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How the cashless economy is creating inequities in San Diego

An MTS rider swipes his credit card at an MTS ticket machine in April 2013.
Katie Schoolov
An MTS rider swipes his credit card at an MTS ticket machine in April 2013.

From touchless payment methods to online banking, new forms of technology have been making cashless transactions easier and more common for both buyers and sellers.

The push away from physical dollars and cents isn't helping everyone, however.

Despite the intended effect of streamlining daily purchases, cashless commerce can actually end up further disenfranchising people who do not have a checking or savings account with a bank.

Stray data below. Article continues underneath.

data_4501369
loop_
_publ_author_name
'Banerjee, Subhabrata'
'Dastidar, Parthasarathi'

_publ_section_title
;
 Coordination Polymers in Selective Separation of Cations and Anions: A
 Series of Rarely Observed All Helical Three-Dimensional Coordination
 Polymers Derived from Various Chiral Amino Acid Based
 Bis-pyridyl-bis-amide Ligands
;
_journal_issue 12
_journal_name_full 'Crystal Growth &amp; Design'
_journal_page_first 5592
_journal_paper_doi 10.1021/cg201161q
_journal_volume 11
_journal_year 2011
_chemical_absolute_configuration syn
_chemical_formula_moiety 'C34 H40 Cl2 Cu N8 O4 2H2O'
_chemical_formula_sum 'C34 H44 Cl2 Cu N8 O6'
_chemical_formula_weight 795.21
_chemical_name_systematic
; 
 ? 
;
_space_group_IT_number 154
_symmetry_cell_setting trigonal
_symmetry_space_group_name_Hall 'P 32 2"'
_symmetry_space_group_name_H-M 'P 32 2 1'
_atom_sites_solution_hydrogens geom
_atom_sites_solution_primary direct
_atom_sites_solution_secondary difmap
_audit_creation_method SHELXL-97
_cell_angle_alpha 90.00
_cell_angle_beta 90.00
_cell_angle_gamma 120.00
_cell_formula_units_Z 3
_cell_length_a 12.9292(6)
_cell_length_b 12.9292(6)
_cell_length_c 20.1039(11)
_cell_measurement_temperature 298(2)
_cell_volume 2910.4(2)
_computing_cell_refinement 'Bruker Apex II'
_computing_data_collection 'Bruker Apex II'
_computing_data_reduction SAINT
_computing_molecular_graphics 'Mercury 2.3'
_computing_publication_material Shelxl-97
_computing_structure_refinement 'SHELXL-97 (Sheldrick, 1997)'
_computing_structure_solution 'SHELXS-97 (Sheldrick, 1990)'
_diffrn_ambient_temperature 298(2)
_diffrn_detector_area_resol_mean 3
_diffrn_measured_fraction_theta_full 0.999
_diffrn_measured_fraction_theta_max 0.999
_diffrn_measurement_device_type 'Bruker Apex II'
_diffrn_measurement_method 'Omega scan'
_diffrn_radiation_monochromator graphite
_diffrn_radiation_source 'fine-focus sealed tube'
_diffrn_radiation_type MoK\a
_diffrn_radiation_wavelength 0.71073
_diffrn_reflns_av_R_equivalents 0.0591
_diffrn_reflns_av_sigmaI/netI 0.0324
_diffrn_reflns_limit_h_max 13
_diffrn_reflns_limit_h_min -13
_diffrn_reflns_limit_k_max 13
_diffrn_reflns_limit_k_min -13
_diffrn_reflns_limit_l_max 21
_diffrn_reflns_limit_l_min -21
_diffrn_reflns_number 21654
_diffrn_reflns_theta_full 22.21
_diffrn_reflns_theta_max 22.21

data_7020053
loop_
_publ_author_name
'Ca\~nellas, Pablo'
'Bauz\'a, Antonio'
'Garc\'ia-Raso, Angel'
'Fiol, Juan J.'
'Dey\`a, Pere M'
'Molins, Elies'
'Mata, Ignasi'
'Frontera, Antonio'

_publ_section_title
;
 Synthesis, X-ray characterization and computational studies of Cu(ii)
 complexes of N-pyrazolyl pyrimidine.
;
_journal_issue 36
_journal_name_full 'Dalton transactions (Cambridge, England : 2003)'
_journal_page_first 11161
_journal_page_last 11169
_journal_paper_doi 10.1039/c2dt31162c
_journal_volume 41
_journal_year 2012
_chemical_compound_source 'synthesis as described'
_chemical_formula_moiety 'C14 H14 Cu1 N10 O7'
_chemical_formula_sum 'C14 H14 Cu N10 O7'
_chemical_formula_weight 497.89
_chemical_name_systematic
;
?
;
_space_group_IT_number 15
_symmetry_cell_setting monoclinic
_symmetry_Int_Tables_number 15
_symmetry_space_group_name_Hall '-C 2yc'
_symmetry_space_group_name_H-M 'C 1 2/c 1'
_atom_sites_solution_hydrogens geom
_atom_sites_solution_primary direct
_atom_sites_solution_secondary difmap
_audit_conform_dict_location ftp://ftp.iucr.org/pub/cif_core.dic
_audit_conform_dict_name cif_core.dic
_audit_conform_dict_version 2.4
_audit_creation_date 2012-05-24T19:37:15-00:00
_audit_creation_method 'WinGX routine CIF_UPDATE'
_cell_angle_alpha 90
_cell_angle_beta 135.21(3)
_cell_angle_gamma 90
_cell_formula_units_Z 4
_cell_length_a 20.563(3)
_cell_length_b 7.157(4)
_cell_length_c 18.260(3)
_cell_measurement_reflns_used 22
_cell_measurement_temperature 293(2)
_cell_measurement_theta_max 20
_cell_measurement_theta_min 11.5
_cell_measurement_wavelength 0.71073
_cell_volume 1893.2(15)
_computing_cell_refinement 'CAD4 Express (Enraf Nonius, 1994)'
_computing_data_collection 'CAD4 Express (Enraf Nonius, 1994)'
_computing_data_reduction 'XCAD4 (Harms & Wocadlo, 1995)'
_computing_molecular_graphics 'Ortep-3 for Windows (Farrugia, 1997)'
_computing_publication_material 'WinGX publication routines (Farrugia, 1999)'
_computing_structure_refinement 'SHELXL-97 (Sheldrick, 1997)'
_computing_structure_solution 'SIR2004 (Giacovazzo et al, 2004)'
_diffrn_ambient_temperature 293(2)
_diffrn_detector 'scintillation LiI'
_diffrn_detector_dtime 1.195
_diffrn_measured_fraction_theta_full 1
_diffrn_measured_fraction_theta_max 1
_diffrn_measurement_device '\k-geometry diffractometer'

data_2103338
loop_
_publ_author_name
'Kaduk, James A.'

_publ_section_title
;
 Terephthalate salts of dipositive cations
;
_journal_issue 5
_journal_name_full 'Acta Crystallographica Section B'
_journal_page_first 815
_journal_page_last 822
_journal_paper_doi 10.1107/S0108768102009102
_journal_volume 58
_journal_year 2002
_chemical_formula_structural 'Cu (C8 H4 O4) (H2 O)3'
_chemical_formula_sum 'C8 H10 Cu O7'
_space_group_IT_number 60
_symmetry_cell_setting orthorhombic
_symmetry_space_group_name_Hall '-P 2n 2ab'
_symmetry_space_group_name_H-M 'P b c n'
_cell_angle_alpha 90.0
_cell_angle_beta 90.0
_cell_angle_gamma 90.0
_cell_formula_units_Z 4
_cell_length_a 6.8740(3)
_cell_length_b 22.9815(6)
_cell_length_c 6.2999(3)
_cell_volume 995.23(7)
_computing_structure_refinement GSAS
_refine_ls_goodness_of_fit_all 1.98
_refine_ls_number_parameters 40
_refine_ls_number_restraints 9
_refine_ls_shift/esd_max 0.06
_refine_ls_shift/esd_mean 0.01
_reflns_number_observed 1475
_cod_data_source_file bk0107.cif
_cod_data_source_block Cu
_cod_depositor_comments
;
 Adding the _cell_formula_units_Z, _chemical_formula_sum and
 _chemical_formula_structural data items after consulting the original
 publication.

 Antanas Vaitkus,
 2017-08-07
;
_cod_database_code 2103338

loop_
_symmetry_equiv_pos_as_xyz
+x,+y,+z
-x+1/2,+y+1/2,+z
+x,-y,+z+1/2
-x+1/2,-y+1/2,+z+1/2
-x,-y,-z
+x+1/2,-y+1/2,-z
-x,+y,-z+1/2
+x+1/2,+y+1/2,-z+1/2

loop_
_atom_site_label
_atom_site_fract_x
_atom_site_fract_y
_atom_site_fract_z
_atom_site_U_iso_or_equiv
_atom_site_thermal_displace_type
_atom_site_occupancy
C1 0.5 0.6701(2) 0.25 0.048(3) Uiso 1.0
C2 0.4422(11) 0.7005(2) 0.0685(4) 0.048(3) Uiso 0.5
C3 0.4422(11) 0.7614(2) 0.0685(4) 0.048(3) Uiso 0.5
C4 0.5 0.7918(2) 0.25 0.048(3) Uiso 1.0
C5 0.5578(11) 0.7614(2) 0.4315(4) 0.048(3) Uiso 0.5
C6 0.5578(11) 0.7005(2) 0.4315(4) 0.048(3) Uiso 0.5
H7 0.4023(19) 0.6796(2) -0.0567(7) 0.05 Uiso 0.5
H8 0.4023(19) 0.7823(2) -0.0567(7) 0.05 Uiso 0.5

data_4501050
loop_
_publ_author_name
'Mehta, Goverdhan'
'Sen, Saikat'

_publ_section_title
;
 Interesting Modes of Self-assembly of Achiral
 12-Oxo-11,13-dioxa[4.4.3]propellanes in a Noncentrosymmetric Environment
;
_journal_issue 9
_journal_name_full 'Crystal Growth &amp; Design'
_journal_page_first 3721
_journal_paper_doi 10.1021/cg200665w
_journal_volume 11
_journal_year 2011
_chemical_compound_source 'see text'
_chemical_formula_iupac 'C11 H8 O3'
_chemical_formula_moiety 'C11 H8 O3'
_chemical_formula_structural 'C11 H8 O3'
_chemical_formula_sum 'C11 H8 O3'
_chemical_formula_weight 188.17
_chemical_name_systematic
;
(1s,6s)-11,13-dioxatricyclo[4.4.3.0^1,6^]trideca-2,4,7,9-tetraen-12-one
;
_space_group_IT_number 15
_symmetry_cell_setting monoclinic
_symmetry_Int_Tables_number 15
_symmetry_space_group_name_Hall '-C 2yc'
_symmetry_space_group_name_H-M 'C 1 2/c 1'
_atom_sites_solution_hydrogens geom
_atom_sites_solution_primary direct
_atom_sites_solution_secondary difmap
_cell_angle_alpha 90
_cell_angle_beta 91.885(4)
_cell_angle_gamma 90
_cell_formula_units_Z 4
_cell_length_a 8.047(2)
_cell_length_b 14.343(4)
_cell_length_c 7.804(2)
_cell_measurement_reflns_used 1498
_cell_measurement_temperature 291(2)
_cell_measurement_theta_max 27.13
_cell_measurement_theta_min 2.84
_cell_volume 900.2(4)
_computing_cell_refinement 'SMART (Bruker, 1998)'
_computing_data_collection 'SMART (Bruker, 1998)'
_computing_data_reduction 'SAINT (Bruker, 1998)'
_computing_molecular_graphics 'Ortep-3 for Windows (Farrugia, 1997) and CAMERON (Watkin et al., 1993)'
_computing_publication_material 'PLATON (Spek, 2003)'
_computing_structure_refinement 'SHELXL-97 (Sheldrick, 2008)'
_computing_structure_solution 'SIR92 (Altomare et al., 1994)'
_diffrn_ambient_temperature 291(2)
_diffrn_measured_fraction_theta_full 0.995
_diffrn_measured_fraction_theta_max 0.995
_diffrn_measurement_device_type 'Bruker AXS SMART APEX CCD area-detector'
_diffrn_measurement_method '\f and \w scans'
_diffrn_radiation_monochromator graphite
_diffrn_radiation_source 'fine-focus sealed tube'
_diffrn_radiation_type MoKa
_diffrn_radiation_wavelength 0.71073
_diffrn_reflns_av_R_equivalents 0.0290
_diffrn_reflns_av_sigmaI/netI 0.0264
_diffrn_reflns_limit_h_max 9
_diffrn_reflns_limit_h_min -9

In a story for Voice of San Diego reporter Jesse Marx writes about San Diegans who have been negatively impacted by cashless commerce including musician, Ezekiel Morphis who had not opened a bank account because he was worried overspending and getting hit with over-draft fees.

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"Then the pandemic hit. Dozens of times, he recalled, he went into a business — a hardware store, a gas station — and got turned away," Marx wrote.

Morphis did eventually open an account with a credit union to be able to get unemployment benefits.

Marx joined Midday Edition on Monday with more on how a cashless commerce system can create inequities.